instead, i forget the secret. let the clothes pile up. let the dishes lament
in the plastic racks of the dishwasher. i wait for my roommate to wash
the counters. i wait for the sun to remind me if it exists. i wait for my
-self to return from wherever it is they’re hiding. i don’t bother to look.
i feel my body waste away inside itself. i hear the doctor’s timeline on a
loop in my head. i count down the days adding up to the years that are
all i really have to waste. if i can get through the next seven, i’ll be given
the gift of an end in sight. that’s not the right outlook to have here. but it’s
what i have. i fill my world with green and hide from the bugs that follow.
i consider calling maintenance for the constellation of mold in my shower
but don’t. i ask anyone who’ll listen to tell me something good and some
-times i even listen. sometimes it even helps. the rest of the time i suffer.
to be clear, i choose my own suffering as frequently as not. i dig into it,
make a home of it, swath myself in its familiar, comforting misery. let it
fill me the way nothing else can. i press right up against the edge of my
resilience, count the growing number of pills i have stashed for this exact
occasion. pull the knife from the drawer i hide it in. trace lovingly over
the scars i’ve convinced to fade. consider gifting my skin a new reason
to blemish. to open. to blossom into bloody wound. the trouble is, once
i start i don’t want to stop. litter my thighs with unclean lines, stretch the
skin til it wells up for me. i once reached fifty in one night and now i have
to stare, to squint, to imagine where the marks all went. i’ve become so
good at disappearing. i’ve become so scared of being found out. i’m not
afraid to tell you, i want to be found. but i’m too good at hiding. once, i
moved from my thighs to the inside of my arms. thought no one would
bother to look. later, my mother pressed careful the medical device that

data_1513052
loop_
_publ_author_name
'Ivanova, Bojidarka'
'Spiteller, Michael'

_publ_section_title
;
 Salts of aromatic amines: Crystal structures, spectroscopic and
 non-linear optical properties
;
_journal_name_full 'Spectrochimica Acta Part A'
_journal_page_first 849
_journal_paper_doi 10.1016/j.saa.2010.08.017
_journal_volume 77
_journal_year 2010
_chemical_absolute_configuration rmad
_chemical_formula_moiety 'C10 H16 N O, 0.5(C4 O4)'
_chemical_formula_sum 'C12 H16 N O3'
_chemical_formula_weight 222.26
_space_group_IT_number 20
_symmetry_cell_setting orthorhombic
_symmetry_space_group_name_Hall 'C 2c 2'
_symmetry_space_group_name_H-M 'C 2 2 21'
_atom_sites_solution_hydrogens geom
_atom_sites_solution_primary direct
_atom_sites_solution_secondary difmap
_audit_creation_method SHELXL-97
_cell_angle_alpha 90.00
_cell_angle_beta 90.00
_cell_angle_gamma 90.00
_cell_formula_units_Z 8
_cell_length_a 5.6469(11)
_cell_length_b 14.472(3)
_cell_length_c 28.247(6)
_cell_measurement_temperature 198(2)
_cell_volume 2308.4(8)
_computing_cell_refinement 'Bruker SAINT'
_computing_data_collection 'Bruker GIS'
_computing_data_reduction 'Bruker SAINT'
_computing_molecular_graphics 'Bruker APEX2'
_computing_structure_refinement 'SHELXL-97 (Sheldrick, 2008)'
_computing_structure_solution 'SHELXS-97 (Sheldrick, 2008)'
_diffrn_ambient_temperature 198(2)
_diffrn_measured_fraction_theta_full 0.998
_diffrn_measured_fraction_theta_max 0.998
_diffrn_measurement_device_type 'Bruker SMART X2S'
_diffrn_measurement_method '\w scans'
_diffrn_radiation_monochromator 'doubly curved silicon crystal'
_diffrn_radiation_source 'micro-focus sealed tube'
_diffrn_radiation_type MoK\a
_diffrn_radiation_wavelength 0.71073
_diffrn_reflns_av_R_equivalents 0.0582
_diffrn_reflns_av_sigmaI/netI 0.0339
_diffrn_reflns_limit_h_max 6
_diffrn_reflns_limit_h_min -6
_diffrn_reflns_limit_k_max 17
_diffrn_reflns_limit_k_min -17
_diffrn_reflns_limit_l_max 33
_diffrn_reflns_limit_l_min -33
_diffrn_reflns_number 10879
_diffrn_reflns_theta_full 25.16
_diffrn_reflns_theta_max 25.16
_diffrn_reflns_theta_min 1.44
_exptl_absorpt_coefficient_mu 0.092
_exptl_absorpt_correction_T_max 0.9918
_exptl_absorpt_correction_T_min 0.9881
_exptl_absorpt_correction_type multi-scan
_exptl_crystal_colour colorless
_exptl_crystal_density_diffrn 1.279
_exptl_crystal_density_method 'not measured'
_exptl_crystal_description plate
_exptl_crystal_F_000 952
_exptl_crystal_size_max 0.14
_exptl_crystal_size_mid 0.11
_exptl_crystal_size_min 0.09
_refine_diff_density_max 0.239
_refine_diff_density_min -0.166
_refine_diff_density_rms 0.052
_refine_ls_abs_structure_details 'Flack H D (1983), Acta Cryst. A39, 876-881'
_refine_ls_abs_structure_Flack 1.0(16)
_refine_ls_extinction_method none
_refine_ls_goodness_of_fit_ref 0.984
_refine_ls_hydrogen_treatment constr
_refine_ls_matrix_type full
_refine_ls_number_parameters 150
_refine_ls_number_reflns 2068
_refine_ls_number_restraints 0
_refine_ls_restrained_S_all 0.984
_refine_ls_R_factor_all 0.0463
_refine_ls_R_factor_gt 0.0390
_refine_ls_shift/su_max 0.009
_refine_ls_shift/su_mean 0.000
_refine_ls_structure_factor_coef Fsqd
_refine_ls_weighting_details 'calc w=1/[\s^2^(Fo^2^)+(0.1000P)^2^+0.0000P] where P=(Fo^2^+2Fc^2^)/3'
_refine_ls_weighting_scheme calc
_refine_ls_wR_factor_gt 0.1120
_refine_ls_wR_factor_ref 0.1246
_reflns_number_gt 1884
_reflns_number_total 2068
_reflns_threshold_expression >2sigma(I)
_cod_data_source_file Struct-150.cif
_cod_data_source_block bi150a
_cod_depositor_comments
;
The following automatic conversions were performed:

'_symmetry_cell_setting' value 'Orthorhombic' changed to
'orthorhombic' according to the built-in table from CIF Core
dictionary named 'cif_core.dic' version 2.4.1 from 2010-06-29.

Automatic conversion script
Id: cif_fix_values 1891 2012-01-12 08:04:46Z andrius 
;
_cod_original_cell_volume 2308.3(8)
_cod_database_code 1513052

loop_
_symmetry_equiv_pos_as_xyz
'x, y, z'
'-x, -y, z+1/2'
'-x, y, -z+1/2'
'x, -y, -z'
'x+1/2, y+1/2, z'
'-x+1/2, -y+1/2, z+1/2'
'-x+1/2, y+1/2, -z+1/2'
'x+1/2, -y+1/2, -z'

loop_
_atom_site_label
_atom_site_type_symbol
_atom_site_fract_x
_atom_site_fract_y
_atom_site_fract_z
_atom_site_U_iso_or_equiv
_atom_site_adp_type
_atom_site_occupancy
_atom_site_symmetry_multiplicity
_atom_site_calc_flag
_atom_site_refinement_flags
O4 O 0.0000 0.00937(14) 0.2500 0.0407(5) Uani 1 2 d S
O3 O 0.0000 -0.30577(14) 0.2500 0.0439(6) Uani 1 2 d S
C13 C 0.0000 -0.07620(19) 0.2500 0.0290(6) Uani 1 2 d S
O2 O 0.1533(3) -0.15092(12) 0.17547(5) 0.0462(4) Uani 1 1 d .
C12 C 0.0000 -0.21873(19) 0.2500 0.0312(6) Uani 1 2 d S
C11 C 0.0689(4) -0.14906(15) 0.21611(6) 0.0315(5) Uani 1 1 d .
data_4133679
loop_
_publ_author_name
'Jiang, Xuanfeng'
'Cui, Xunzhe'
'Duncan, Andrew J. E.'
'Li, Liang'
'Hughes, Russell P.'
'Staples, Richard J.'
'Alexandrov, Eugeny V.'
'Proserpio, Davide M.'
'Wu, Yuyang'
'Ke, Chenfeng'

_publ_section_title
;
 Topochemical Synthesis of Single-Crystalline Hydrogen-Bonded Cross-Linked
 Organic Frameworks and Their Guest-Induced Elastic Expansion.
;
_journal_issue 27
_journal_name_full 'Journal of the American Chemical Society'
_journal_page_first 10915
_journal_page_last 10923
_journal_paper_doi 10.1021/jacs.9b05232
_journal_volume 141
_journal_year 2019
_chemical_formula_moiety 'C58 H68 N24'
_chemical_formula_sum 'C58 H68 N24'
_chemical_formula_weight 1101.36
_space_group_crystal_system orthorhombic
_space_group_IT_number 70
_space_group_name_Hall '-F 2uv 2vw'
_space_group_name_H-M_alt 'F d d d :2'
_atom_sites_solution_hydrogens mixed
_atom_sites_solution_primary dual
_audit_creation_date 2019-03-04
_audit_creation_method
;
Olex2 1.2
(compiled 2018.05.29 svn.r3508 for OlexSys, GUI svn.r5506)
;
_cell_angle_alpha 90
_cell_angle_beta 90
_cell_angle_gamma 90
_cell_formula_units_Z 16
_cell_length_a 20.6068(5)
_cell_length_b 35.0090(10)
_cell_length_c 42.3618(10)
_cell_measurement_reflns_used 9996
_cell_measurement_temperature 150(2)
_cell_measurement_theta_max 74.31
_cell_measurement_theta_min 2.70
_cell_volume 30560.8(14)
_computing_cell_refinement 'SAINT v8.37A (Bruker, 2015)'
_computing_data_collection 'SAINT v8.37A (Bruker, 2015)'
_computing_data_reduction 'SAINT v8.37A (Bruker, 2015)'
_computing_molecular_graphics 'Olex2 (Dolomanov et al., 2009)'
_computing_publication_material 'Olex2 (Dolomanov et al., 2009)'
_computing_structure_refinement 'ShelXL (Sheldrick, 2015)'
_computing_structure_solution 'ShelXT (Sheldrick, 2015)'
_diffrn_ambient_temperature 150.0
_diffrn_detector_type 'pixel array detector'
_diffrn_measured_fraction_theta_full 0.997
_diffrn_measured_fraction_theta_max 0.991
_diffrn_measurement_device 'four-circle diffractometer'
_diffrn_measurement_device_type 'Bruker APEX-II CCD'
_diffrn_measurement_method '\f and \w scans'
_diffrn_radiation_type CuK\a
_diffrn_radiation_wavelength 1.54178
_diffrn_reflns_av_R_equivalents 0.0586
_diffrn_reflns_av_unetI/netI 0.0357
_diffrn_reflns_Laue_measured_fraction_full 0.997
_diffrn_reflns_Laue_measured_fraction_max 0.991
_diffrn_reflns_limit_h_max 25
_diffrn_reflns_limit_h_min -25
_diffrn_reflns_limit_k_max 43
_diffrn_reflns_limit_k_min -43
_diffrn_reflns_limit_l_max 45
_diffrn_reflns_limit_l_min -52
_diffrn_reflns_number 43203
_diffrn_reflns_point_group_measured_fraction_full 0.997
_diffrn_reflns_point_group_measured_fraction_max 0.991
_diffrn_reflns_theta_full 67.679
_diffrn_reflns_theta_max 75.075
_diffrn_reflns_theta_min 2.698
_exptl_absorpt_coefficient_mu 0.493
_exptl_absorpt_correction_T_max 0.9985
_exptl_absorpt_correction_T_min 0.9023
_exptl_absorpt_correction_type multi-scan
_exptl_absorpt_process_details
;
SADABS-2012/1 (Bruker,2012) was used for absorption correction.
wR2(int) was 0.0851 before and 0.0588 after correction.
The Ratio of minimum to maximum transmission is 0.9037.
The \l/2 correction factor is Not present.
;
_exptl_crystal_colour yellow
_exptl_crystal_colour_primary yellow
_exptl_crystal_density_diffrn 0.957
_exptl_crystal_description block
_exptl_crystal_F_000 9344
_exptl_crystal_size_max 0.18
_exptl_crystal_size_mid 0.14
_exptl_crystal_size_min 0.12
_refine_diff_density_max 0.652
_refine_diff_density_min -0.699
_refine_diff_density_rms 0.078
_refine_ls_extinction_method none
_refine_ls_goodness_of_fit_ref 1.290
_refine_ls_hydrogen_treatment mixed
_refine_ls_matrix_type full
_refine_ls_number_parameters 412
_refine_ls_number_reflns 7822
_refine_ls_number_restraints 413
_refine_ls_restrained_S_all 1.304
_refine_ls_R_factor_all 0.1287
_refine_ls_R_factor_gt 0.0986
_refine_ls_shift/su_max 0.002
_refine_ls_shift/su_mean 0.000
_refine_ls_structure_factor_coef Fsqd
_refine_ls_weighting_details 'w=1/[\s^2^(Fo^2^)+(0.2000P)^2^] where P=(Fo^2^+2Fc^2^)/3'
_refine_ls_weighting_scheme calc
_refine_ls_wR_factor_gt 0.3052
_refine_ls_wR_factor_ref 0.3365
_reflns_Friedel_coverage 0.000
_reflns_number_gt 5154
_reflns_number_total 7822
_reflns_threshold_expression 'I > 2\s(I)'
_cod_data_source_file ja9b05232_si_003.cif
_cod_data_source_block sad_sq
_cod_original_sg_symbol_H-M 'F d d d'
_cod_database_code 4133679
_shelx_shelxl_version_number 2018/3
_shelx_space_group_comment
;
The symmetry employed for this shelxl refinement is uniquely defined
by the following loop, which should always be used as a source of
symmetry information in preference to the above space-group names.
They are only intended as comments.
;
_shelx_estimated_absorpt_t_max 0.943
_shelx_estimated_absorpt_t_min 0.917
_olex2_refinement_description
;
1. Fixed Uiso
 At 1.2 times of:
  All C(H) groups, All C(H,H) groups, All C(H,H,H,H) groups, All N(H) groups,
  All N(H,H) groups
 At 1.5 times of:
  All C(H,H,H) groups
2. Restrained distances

i had fought for over a year to receive coverage for, against the soft skin
of my inner arm. she asked if she should ask about what she saw. i said
no. i flee from what i want. fear pushes me steadily onward. i went back
to the coarse lines of my thighs. my pelvis. the outer edges of my hips.
i spend hours planning an excuse if my love ever begins to notice. decide
if his hands ever know their way over my scars, i’ll tell him a version of
the truth. they are only ever a pressure valve. a way of finding release.
you don’t ever have to lie if you’re smart enough. and honestly, i’m not
smart enough to lie. i once went four years without opening my body to
find what was hiding inside it— knowing there is only ever blood. now,
i can manage only months at a time. somehow manage to convince my
-self there is something new hiding beneath my skin. only ever find the
same. each time i walk to the edge of myself, i find one of two things:
a way to collapse into the weight of memory, or a way to unfurl into the
future. given enough time, i forget both. i walk the same path, hoping
at some point i will find anything new inside myself. i grow tired of
carrying my memories behind me. grow tired too of stretching myself
into the possibility of forever, an entire life ahead of me. hold tight to
the promise of thirty, an end; a release yet to come. my heart straining
to hold itself until it gives out. the doctor’s careless words a balm on
the burnt-smooth idea of forcing myself to live longer than i can bear.
still, i will bear it. i will walk the tightrope i’ve strung up for myself
until i inevitably fall. make no mistake, there will be pleasure in the
end, in the thrilling drop of my stomach as a whole life rushes around
my ears. the thought of leaving behind nothing but potential, a wasted
future taken too soon from a grasp that was already beginning to let go.
i’m telling on myself, but it’s fine, isn’t it?
we both know how to keep a good secret.
BEE LB is an array of letters, bound to impulse; a writer creating delicate connections. they have called any number of places home; currently, a single yellow wall in Michigan. they have been published in Revolute Lit, Roanoke Review, and After the Pause, among others. they are the 2022 winner of the Bea Gonzalez Prize for Poetry. they are a poetry reader for Capsule Stories.
C. R. Resetarits is a writer and collagist. Her collage art has appeared on the covers and in the pages of dozens of magazines and book covers.